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Thread: Probability Question

  1. #1
    May 2011

    Probability Question

    Looking to find the probability of a horse to finish in a certain position in a horse race if the probability of winning is known.

    Assuming probabilities of winning:
    Horse 1 - 40%
    Horse 2 - 20%
    Horse 3 - 15%
    Horse 4 - 10%
    Horse 5 - 10%
    Horse 6 - 5%

    Would it be possible to calculate probability of Horse 1 coming third? Or Horse 4 coming 4th?
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  2. #2
    MHF Contributor
    May 2010
    My thinking:

    if $\displaystyle p_{ij}$ is the chance of horse i finishing in position j, you require

    All horses finish in some position:
    $\displaystyle \sum_j p_{ij} = 1 ~~~~ \forall i$

    All positions are occupied by a horse
    $\displaystyle \sum_i p_{ij} = 1 ~~~~ \forall j$

    All probabilities have sensible values
    $\displaystyle 0 \leq p_{ij} \leq 1 ~~~~ \forall i,j$

    Suppose that you have a solution $\displaystyle p*$ which satisifes the conditions. Is it unique?

    it's easy (ish) to show that it is not unique for the case where any horse can finish in any position (Pij >0). You didn't specify this was the case but it seems pretty sensible given the problem you are describing.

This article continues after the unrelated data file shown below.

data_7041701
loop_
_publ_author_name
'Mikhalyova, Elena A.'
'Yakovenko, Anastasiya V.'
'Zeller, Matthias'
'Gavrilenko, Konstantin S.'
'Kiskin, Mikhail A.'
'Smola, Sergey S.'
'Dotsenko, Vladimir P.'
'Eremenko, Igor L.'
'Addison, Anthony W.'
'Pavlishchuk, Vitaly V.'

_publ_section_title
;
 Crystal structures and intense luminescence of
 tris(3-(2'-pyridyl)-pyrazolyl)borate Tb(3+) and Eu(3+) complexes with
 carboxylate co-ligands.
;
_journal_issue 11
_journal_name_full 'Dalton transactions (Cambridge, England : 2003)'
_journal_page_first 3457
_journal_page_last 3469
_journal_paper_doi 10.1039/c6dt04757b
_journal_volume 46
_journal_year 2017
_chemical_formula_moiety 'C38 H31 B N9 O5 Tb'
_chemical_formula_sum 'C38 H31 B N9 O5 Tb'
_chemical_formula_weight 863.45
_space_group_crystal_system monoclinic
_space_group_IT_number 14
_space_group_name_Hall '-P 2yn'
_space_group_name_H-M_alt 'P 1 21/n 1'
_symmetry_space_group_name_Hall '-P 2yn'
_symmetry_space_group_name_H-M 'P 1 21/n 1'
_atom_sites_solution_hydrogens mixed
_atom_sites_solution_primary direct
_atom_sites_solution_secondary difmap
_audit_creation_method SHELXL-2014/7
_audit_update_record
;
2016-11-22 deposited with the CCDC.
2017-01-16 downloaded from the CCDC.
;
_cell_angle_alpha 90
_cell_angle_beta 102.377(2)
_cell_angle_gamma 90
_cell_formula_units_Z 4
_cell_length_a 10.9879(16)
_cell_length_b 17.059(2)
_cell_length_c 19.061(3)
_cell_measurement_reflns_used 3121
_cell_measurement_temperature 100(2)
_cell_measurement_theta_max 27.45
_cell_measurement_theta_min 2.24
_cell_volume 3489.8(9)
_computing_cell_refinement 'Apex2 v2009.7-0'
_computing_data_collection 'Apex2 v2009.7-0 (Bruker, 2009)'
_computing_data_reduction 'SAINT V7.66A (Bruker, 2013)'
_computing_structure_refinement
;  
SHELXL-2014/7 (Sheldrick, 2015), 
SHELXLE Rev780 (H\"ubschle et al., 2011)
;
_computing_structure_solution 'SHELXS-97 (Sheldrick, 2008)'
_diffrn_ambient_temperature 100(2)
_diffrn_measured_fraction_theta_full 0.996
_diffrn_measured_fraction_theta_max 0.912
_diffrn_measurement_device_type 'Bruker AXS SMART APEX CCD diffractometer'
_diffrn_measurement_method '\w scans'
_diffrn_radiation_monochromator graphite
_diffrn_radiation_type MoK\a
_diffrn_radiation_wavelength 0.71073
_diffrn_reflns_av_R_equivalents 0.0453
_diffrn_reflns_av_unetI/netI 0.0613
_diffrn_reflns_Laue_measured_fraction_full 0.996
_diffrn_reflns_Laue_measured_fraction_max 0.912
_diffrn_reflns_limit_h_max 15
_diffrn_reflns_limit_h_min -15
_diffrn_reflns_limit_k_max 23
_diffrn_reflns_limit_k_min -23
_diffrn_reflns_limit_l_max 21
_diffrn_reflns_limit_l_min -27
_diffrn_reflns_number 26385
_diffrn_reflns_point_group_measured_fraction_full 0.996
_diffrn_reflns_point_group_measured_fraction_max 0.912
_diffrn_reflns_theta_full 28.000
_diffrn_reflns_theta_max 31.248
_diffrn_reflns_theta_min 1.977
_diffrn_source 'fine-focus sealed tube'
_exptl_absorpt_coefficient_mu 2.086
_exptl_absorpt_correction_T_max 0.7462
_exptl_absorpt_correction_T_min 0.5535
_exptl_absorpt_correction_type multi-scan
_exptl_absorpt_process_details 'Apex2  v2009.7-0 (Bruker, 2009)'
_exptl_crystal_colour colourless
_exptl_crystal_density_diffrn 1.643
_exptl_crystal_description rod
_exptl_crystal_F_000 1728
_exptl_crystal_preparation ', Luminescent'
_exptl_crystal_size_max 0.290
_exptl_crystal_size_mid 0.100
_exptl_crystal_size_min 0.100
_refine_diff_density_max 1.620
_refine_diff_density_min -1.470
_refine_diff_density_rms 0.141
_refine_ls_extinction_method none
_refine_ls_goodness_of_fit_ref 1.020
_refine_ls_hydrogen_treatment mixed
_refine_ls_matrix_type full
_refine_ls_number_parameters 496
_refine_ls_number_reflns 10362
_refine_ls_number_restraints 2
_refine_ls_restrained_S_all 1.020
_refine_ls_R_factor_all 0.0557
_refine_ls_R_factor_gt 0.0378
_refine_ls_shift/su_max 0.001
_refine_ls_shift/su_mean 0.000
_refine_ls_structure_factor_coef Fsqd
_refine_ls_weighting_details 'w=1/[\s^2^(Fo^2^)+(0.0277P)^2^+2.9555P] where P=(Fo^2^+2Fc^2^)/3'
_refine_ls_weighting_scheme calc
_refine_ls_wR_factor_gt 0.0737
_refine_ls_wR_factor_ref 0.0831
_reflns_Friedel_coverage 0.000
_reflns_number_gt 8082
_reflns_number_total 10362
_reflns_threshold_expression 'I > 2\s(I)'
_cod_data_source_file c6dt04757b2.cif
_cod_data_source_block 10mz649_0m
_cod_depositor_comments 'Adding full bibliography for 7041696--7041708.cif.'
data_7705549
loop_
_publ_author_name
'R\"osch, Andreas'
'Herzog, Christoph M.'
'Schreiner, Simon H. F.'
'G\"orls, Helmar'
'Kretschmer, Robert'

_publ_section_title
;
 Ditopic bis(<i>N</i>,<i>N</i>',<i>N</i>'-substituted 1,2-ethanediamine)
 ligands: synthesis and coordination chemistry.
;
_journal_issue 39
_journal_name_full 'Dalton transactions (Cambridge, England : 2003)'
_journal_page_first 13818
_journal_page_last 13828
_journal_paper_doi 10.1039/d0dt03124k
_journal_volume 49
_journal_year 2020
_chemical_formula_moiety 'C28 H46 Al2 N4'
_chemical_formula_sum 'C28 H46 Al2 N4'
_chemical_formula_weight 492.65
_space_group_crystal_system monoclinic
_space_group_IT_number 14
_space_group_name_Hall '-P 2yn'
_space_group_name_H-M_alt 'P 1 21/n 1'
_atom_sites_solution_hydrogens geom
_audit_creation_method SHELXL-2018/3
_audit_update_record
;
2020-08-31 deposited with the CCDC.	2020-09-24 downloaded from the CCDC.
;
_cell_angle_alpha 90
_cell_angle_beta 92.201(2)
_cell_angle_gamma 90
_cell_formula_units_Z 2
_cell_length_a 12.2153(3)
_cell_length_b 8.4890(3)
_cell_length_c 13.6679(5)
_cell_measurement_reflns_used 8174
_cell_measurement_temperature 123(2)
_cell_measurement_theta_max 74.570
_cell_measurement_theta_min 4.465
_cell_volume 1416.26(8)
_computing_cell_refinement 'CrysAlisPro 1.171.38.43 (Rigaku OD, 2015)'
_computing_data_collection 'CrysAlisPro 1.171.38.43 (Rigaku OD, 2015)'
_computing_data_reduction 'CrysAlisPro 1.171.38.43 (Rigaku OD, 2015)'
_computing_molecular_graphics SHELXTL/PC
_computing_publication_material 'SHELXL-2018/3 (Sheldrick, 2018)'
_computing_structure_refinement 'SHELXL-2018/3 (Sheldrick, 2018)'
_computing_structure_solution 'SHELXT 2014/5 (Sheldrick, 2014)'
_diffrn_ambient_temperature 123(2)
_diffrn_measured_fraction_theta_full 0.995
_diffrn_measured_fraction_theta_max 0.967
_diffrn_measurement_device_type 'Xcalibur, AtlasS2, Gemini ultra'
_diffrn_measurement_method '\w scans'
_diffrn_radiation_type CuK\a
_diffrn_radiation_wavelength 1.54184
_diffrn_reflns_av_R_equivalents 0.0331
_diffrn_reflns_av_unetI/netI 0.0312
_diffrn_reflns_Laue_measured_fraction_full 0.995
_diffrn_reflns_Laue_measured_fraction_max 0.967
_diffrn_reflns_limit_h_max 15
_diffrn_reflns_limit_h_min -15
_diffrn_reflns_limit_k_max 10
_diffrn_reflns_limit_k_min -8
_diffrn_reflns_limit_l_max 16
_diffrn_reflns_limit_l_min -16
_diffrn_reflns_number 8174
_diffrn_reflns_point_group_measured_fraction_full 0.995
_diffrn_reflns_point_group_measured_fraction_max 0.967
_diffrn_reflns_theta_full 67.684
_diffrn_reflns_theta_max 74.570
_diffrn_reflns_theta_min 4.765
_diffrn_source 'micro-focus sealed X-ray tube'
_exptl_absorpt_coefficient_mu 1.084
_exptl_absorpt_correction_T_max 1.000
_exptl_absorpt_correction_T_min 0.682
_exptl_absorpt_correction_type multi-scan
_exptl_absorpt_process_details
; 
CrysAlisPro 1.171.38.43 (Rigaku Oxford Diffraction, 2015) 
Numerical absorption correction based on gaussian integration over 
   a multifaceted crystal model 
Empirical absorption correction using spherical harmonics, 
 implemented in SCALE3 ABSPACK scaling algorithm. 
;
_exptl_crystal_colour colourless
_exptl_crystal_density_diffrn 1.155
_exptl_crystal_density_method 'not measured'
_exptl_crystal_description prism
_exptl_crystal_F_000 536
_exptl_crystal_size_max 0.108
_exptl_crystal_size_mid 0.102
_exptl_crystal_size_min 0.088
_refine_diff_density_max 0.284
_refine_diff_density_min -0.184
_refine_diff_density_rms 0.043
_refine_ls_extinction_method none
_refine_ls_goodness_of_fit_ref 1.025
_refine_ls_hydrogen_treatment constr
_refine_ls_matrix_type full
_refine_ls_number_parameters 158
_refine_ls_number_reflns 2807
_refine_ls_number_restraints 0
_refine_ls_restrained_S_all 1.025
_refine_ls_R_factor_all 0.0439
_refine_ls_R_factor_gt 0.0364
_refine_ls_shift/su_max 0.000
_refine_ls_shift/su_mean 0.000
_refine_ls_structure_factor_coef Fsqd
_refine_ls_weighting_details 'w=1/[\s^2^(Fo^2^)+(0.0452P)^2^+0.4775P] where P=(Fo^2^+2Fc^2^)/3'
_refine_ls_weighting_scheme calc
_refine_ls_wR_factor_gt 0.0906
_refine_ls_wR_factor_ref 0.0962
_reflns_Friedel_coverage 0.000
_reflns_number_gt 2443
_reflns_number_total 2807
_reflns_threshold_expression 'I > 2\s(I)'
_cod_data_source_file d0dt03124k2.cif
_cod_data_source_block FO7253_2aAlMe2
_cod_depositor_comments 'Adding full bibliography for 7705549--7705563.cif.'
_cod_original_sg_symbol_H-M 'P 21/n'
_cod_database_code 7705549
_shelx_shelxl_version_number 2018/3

Write $\displaystyle p*$ as a matrix (i in rows, j in columns). The probabilities you gave for each horse winning make up the 1st column.

    Note that the constraints mean that every row and column in the matrix must sum to 1. All we need to do is change some terms in the matrix while preserving the column/row totals and keeping all matrix values in the range [0,1]

    consider the 2x2 square in the middle:

    None of the (unknown) values in P* can be 1, because this would make the row total be greater than 1. Now use the assumption that any horse can finish in any position ($\displaystyle P_{ij}>0)$. Combining these results, we can replace our 3rd constraint with strict inequalities:

    $\displaystyle 0 < p_{ij} < 1 ~~~~ \forall i,j~~~~~~~~ [A]$

    Let $\displaystyle \epsilon$ be the half of the smallest nonzero number for which $\displaystyle 0 \leq p_{ij} \pm \epsilon \leq 1$. Hence $\displaystyle 0 < p_{ij} \pm \epsilon < 1$. Epsilon is always nonzero due to the strict inequality [A].

    Now change the values of the middle square as follows:

    The column and row totals are preserved within the middle square, and hence for the whole matrix. All values are still in the range (0,1) because of the definition of $\displaystyle \epsilon$.

    Since more than one set of probabilities satisfy your contraints, you cant deduce what the real probabilities are.

    It'll be more tricky to prove if you cant assume that any horse can finish in any position. You can generalise slightly: This method would still work for the case where at least two horses can finish in at least 2 overlapping positions (without loss of generality, let those horses and positions be 3 and 4, then do almost the same steps again.).

    Ineresting problem! Cant promise i got it right though.
    Last edited by SpringFan25; May 17th 2011 at 11:00 AM.
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